• Foreign key: a field containing values from a different table’s primary key field. Foreign keys are used to show the relationship between different tables. For example, each song in your music database might have a foreign key field called “artist_id” that links the song to a specific artist on an “artists” table.
  • Composite key: a combination of more than one field that uniquely identifies each record on a table, for example, song_id and artist_id.

Let’s use this example to understand the four main types of keys:


Normalisation rules are divided into the following normal forms:


For a table to be in the First Normal Form, it should follow the following four rules:

  • Each column must have a separate field/attribute. Each column of your table should not contain multiple values. For example, imagine the database for Facebook status updates, specifically the table related to likes. For the records to be indivisible, each like should be stored in a separate record. In this way, each record would either have occurred or not occurred. There is no way to say that only a small part of the like occurred, while a different part did not. However, if all the likes for a status update are stored in a single record, then the record would be divisible, since it would be possible for some of the likes to have occurred while others did not occur.
  • Values stored in a column should be of the same kind or type (domain). In each column the values stored must be of the same kind or type.
  • All the columns in a table should have unique names. Each column in a table should have a unique name to avoid confusion at the time of retrieving data or performing any other operation on the stored data. For example, specify Child’s name and parent’s name, don’t use ‘Name’.
  • The order in which data is stored, does not matter. For example
  • The table complies to three rules out of the four rules: the column names are unique, the data stored is in the correct order and there are no inter-mixed different types of data in the columns. However, the learners in the table have opted for more than one subject. This data has been stored in the subject names in a single column. As per the 1NF, each column must contain a single value.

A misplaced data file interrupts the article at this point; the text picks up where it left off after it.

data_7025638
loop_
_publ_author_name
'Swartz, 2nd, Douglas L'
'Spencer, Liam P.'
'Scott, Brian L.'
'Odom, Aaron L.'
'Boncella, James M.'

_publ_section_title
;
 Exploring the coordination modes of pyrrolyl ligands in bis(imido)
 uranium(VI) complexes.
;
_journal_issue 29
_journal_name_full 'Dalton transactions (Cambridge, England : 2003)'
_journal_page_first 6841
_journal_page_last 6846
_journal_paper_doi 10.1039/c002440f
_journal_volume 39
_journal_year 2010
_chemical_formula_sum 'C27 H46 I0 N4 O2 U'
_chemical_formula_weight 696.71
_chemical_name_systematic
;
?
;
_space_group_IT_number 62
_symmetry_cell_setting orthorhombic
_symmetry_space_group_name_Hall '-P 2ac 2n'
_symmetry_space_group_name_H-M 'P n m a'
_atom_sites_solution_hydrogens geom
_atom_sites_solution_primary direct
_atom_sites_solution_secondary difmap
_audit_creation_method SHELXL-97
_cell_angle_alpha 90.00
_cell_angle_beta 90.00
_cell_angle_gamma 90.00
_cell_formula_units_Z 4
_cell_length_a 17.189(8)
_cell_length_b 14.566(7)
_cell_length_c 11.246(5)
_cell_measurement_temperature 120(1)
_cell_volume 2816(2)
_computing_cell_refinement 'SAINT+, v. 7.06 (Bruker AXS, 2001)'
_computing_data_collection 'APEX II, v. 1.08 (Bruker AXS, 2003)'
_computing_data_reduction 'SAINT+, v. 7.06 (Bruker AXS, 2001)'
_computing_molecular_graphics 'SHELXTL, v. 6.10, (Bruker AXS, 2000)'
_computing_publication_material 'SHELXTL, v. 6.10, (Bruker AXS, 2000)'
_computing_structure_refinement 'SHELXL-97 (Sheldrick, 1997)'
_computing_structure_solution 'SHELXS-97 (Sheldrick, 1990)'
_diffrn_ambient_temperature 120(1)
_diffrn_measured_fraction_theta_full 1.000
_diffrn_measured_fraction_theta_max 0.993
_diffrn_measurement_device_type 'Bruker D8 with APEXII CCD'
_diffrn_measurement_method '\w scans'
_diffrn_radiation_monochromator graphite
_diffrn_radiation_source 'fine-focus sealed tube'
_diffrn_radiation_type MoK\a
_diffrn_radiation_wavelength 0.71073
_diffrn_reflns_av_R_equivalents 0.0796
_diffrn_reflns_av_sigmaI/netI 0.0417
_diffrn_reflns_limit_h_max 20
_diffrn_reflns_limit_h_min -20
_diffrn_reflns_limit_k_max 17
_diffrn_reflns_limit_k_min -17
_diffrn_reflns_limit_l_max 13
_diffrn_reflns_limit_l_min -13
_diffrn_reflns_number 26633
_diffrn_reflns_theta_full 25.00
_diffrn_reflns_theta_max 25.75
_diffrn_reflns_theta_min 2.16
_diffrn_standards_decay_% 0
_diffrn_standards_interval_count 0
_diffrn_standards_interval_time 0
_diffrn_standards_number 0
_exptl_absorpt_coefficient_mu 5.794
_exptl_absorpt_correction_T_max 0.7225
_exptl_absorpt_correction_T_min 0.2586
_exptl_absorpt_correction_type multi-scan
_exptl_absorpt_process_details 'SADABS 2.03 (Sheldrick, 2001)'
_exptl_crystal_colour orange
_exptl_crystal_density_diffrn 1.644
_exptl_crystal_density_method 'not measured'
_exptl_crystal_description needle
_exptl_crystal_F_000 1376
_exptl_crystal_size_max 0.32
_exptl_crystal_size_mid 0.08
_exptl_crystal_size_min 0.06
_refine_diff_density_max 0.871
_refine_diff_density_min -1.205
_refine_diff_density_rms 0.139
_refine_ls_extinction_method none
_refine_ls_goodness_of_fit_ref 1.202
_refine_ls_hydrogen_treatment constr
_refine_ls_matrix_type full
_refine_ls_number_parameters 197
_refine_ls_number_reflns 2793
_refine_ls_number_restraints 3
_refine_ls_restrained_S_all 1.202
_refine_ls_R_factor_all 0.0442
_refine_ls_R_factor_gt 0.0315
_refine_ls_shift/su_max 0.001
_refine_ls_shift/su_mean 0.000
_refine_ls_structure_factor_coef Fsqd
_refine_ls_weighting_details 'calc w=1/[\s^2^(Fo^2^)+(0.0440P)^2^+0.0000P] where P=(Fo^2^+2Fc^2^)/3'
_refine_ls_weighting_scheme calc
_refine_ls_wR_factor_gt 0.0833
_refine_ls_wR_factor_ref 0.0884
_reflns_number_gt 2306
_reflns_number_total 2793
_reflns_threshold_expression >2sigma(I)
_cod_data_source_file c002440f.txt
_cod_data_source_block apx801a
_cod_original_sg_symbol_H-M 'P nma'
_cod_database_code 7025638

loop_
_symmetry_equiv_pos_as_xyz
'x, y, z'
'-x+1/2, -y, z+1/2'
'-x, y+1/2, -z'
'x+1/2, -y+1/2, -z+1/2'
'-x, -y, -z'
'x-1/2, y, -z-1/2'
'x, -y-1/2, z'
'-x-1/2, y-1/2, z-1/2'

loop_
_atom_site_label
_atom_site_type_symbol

For a table to be in the Second Normal Form:

  • it should be in the First Normal Form.
  • and it should not have Partial Dependency.

This is where an attribute in a table depends on only a part of the primary key and not on the whole key. For example, a table records the primary keys as student_id and the subject_id of each learner. Only the teacher’s name depends on subject. So, the subject_id, and has nothing to do with student_id.


A table is said to be in the Third Normal Form when:

  • it is in the Second Normal Form.
  • it does not have Transitive Dependency. Transitive Dependency occurs when an attribute/field depends on other attributes/fields rather than depending on the primary key.

This is an indirect relationship between values in the same table.

image Activity 2.3

2.3.1Explain why normalisation is important for a database.

2.3.2How can normalisation be reached?

2.3.3List and describe the four types of key fields that can be used in a database.

2.3.4How would you fix the below table to reach 1N?


2.3.5Give examples, not mentioned above, of the different key fields.

2.3.6Using the information in the table below, give examples of any two keys.


CONSOLIDATION ACTIVITY Chapter 2: Database design concepts

1.Choose the correct answer.

a.Which of the following scenarios does NOT need a database?

A.Storing the credentials of all Gmail accounts.

B.Backing up all the information on your personal computer.

C.Storing all the webpages of a website.

D.Storing all the information about a business’s inventory.

b.Which of the following is a characteristic of a good database?

A.Making copies of data in a database for backup.

B.Keeping the data and application connected and dependant on each other.

C.Preventing errors from occurring in the database.

D.Storing data in different formats.

c.Which of the following is needed to make each record in a database table different?

A.Secondary key

B.Foreign key

C.Primary key

D.Alternative key

2.List the four types of keys used to design a database. Design a table to use as an example.

3.In database design what are the requirements for 1NF, 2NF and 3NF?